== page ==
Infrastructure is the most important aspect to promoting both economic growth and economic development. It has the power to improve health by making easier to get to doctors; it improves education by making it easier and safer for students and teachers to get to school; it can improve the economy by opening up new areas to new markets, it also opens up areas for potential tourism which can lead to an increase in foreign aid.

    In order for other things to take place, such as increasing the enrollment rates for girls in primary school, infrastructure must be created and maintained. Infrastructure will lead the bottom billion nations toward the developed world.

  5. I really enjoyed this class. Even though the topics and so in depth, when we broke them down they were simpler and I understood them more. My favorite part of the class was reading The Bottom Billion. I enjoyed this book because it broke down specific topics in a way that was very easy to understand. Before this class I never thought about developing countries very much and why they were in the bottom part of the world. Each topic that we discussed in class shed more and more light on why they were stuck and what we could do to help them. I did not like the Solow growth model section of the class. I never really understood that in my past economics classes and it still is a bit fuzzy to me. I understand it to a point, but explaining it to others would be a struggle for me.

    The Education and the IRR was a particularly interesting assignment because I am so fortunate to have parents who pay for my education and I do not need to think about opportunity costs like others do. This made me think more about other people and how education is really a privilege and not something that everyone jumps on just because having a degree sounds good. I think that this is a pressing topic because I think that more people need to be educated and if the bottom billion focused on educating their habitants, it would be a great start to getting them out of their traps and become more developed countries.

    I would like to look more at aid for developing nations. It never occurred to me before how aid can be a bad thing and I would like to learn more about that. I would also like to learn more about what countries are doing to educate woman and help them.

  6. My favorite topic of the course would have to be the education topic. To me, it seemed like it had more endogeneity than the rest of the topics, and it was very interesting to see how much econ growth and development lead into education and then how much education helped improve growth and development. I believe that education and G&D had the strongest link out of any of the topics that we covered, which made it the most interesting in my opinion.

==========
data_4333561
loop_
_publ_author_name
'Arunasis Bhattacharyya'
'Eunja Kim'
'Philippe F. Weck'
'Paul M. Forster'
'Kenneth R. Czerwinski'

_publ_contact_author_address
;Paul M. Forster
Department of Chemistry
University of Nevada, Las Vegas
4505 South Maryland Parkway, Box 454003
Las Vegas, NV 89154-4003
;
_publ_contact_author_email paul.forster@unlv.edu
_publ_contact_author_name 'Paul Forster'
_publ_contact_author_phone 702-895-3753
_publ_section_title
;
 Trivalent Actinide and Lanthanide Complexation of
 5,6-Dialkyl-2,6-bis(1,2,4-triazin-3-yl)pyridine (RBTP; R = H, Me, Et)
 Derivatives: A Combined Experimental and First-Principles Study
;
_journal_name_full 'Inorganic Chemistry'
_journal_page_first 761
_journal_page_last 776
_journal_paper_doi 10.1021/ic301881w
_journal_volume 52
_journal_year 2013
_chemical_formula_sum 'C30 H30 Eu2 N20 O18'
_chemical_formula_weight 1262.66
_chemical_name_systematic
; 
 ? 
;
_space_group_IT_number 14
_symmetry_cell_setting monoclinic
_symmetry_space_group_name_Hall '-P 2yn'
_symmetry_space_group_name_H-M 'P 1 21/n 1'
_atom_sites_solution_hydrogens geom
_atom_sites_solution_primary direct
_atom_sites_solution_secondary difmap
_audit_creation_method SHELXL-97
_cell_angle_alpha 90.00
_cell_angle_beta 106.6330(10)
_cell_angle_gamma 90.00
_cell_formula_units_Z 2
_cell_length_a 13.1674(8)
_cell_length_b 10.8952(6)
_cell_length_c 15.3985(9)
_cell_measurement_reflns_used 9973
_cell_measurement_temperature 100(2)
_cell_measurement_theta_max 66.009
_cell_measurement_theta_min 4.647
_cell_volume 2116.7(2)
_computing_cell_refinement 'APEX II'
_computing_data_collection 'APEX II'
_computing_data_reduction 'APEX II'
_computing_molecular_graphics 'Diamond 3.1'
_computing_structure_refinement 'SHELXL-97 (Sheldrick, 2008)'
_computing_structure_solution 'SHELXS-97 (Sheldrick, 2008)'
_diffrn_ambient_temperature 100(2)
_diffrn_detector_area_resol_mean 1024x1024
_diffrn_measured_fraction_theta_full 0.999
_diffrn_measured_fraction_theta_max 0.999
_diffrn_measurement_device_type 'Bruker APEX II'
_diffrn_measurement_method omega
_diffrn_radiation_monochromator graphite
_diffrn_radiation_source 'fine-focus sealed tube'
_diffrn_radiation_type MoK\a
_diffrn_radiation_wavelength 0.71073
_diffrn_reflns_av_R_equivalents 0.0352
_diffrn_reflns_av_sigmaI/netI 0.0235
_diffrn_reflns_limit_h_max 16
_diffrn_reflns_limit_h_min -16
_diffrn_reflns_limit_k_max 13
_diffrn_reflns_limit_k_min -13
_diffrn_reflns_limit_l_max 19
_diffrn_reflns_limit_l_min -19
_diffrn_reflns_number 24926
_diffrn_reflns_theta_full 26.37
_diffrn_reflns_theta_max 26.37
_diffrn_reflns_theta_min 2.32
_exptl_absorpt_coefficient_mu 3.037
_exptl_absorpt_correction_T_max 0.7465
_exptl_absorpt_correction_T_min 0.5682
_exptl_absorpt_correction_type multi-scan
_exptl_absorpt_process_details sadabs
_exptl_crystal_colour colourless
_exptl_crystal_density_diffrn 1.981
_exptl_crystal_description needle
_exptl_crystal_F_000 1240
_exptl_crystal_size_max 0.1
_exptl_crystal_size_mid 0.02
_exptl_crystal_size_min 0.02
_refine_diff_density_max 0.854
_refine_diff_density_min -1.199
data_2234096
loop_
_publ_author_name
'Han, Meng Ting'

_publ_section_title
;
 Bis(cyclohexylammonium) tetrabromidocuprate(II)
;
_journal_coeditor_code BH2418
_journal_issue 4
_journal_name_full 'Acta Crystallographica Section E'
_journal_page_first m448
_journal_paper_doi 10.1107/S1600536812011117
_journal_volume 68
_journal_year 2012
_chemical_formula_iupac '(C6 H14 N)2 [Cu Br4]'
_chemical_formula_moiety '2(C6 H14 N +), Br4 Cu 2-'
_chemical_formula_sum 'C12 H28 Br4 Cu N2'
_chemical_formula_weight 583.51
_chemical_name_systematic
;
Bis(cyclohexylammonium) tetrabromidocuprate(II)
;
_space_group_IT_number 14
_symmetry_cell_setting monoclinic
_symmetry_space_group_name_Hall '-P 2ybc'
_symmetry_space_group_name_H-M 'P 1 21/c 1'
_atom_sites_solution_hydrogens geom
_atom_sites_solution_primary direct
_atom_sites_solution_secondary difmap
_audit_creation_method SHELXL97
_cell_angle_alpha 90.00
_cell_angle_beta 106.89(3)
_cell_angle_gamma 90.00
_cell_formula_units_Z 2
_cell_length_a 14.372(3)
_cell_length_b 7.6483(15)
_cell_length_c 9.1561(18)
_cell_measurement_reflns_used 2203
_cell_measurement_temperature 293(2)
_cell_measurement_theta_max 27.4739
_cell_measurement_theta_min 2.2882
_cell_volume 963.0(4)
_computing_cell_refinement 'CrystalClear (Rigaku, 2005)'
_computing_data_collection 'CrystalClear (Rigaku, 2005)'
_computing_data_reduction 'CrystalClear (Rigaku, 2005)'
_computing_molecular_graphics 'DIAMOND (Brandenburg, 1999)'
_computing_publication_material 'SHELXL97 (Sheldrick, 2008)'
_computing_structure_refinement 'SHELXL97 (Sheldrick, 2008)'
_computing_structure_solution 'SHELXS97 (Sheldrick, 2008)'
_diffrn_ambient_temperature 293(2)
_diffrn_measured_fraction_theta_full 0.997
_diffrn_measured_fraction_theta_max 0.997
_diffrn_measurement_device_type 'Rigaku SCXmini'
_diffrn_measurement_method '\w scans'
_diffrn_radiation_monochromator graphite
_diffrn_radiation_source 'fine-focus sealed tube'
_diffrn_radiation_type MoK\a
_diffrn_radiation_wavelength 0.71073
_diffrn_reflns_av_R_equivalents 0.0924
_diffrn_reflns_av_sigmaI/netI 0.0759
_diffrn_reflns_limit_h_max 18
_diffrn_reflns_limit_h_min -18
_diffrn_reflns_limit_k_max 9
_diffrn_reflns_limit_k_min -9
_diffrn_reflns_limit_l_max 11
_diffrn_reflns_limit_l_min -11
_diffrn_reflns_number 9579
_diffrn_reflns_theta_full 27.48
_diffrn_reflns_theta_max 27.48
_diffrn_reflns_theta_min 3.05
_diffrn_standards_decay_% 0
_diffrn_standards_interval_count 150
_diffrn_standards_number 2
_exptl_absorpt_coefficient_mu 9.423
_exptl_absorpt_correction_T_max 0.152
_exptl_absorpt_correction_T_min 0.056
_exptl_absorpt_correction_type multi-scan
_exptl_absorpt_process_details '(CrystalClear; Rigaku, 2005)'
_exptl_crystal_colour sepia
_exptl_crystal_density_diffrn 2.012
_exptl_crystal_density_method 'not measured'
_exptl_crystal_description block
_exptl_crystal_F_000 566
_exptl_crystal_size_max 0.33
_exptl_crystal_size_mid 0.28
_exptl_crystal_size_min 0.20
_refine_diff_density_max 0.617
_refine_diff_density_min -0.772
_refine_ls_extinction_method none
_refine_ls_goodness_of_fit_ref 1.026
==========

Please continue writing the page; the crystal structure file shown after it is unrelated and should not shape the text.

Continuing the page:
I also believe that education is the most pressing area for policy makers to focus on. Just as Dr. Schuhmann said, the benefits of education are almost limitless and there are essentially no negative externalities associated with it. Only good may come from it.

    One research question I would like to learn more about is whether or not inequality really is a prerequisite to economic growth and development. The patterns that we see thus far, that inequality increases as growth increases then starts to level off as more attention gets brought to it as growth reaches a certain level, are very intriguing to me. I think it would be really cool to see whether inequality tends to level off and decrease or if it will continue to increase with further growth.

  7. Nikolai LipscombMay 1, 2013 at 1:42 PM

    My favorite topics of the course were foreign aid, education, and the natural resource trap. Not that I enjoyed the other topics any less, I just felt the largest increase of knowledge for me was in these areas. As far as a "least" favorite topic (which I shall define not as something I failed to enjoy, but rather "the topic that provided me the least marginal gain in knowledge from this course"), I pick inequality & poverty; after all, it is a fairly common topic in economics, so I simply had a fair amount of knowledge about these things going into the class. Nevertheless, I learned some interesting new concepts and measurements such as the Lorenz curve, Gini Coefficients, Kuznet's curve, etc...

    In regards to areas of policy maker attention, I think it's fairly logical that education should be a number one priority as it can easily raise awareness of the other problems among the populace of developing nations. Agreeing with Dr. Schuhmann's statement, I also believe that the education of women in the poorest nations can provide the largest marginal benefit for a certain amount of effort placed into developmental assistance. After education, I would probably target capital & infrastructure or health next. Granted, helping one can help the other as we have seen among these many factors of development.

    A few research questions have struck my mind:
    E-waste in the developing world -- I've run into quite a few articles regarding e-waste being shipped to SS-Africa and other poor nations. E-waste is short for electronic waste (computers, monitors, gaming consoles, etc...) that ends up being shipped and dumped in the developing world. Interestingly enough, some citizens of these countries have been making a living by picking through these e-waste dumps and salvaging metals and parts to sell. However, there are quite a few health problems associated with e-waste, I'm sure we can all imagine the types of exposure these people go through in order to salvage e-waste components. On the other hand, what if some benefactor were to provide a means of safe salvaging of e-waste by building a plant or some kind of proper system of metal procurement. According to the articles I've read, there is a significant amount of tradable metals to be found in e-waste dumps. Could it turn into a beneficial industry to developing economies and would it truly be safe?
    Cultural Tourism -- Many developing countries have very rich cultures that attract tourism. Are these nations maximizing on these opportunities? Or do tourists not value culture as highly as they claim to? What aspects of culture do people value the most? Music, food, dance, art, history? I've had a lot of musical training in Caribbean, South American, and even some African music. I can certainly say if I traveled to one of these regions, I would seek out a lot of musical experiences during my stay. This could be some kind of willingness-to-pay research: choice modeling may be the best approach.